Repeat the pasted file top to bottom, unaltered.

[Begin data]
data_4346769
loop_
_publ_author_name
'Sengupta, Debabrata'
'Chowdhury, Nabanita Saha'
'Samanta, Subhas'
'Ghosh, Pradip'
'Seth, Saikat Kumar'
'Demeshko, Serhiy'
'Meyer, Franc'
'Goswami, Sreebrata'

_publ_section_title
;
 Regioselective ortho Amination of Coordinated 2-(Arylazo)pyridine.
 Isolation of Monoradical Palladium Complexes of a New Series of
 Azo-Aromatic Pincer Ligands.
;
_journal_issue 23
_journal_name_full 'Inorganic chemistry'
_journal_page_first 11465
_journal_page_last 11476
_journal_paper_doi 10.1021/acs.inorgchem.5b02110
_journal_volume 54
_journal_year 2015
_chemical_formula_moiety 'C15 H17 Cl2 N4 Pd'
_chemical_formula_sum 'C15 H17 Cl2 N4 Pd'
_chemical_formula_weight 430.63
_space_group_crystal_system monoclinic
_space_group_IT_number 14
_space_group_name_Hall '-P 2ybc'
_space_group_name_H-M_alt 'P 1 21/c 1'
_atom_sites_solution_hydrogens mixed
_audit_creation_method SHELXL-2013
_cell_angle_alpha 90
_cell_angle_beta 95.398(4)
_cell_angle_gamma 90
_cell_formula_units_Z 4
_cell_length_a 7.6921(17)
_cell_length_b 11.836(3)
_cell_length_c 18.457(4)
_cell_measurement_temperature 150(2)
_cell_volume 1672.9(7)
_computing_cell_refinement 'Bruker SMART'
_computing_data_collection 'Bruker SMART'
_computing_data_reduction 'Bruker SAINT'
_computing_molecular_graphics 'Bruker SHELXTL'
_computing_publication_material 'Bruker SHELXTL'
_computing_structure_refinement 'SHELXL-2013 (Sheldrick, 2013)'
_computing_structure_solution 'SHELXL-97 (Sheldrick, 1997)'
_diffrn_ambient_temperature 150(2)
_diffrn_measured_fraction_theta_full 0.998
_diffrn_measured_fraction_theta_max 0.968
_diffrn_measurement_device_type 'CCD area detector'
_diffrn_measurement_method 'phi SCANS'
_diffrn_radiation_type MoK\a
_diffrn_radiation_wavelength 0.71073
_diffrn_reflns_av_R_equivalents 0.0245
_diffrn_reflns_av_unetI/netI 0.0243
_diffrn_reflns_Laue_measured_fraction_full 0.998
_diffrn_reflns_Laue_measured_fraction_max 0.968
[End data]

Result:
data_4346769
loop_
_publ_author_name
'Sengupta, Debabrata'
'Chowdhury, Nabanita Saha'
'Samanta, Subhas'
'Ghosh, Pradip'
'Seth, Saikat Kumar'
'Demeshko, Serhiy'
'Meyer, Franc'
'Goswami, Sreebrata'

_publ_section_title
;
 Regioselective ortho Amination of Coordinated 2-(Arylazo)pyridine.
 Isolation of Monoradical Palladium Complexes of a New Series of
 Azo-Aromatic Pincer Ligands.
;
_journal_issue 23
_journal_name_full 'Inorganic chemistry'
_journal_page_first 11465
_journal_page_last 11476
_journal_paper_doi 10.1021/acs.inorgchem.5b02110
_journal_volume 54
_journal_year 2015
_chemical_formula_moiety 'C15 H17 Cl2 N4 Pd'
_chemical_formula_sum 'C15 H17 Cl2 N4 Pd'
_chemical_formula_weight 430.63
_space_group_crystal_system monoclinic
_space_group_IT_number 14
_space_group_name_Hall '-P 2ybc'
_space_group_name_H-M_alt 'P 1 21/c 1'
_atom_sites_solution_hydrogens mixed
_audit_creation_method SHELXL-2013
_cell_angle_alpha 90
_cell_angle_beta 95.398(4)
_cell_angle_gamma 90
_cell_formula_units_Z 4
_cell_length_a 7.6921(17)
_cell_length_b 11.836(3)
_cell_length_c 18.457(4)
_cell_measurement_temperature 150(2)
_cell_volume 1672.9(7)
_computing_cell_refinement 'Bruker SMART'
_computing_data_collection 'Bruker SMART'
_computing_data_reduction 'Bruker SAINT'
_computing_molecular_graphics 'Bruker SHELXTL'
_computing_publication_material 'Bruker SHELXTL'
_computing_structure_refinement 'SHELXL-2013 (Sheldrick, 2013)'
_computing_structure_solution 'SHELXL-97 (Sheldrick, 1997)'
_diffrn_ambient_temperature 150(2)
_diffrn_measured_fraction_theta_full 0.998
_diffrn_measured_fraction_theta_max 0.968
_diffrn_measurement_device_type 'CCD area detector'
_diffrn_measurement_method 'phi SCANS'
_diffrn_radiation_type MoK\a
_diffrn_radiation_wavelength 0.71073
_diffrn_reflns_av_R_equivalents 0.0245
_diffrn_reflns_av_unetI/netI 0.0243
_diffrn_reflns_Laue_measured_fraction_full 0.998
_diffrn_reflns_Laue_measured_fraction_max 0.968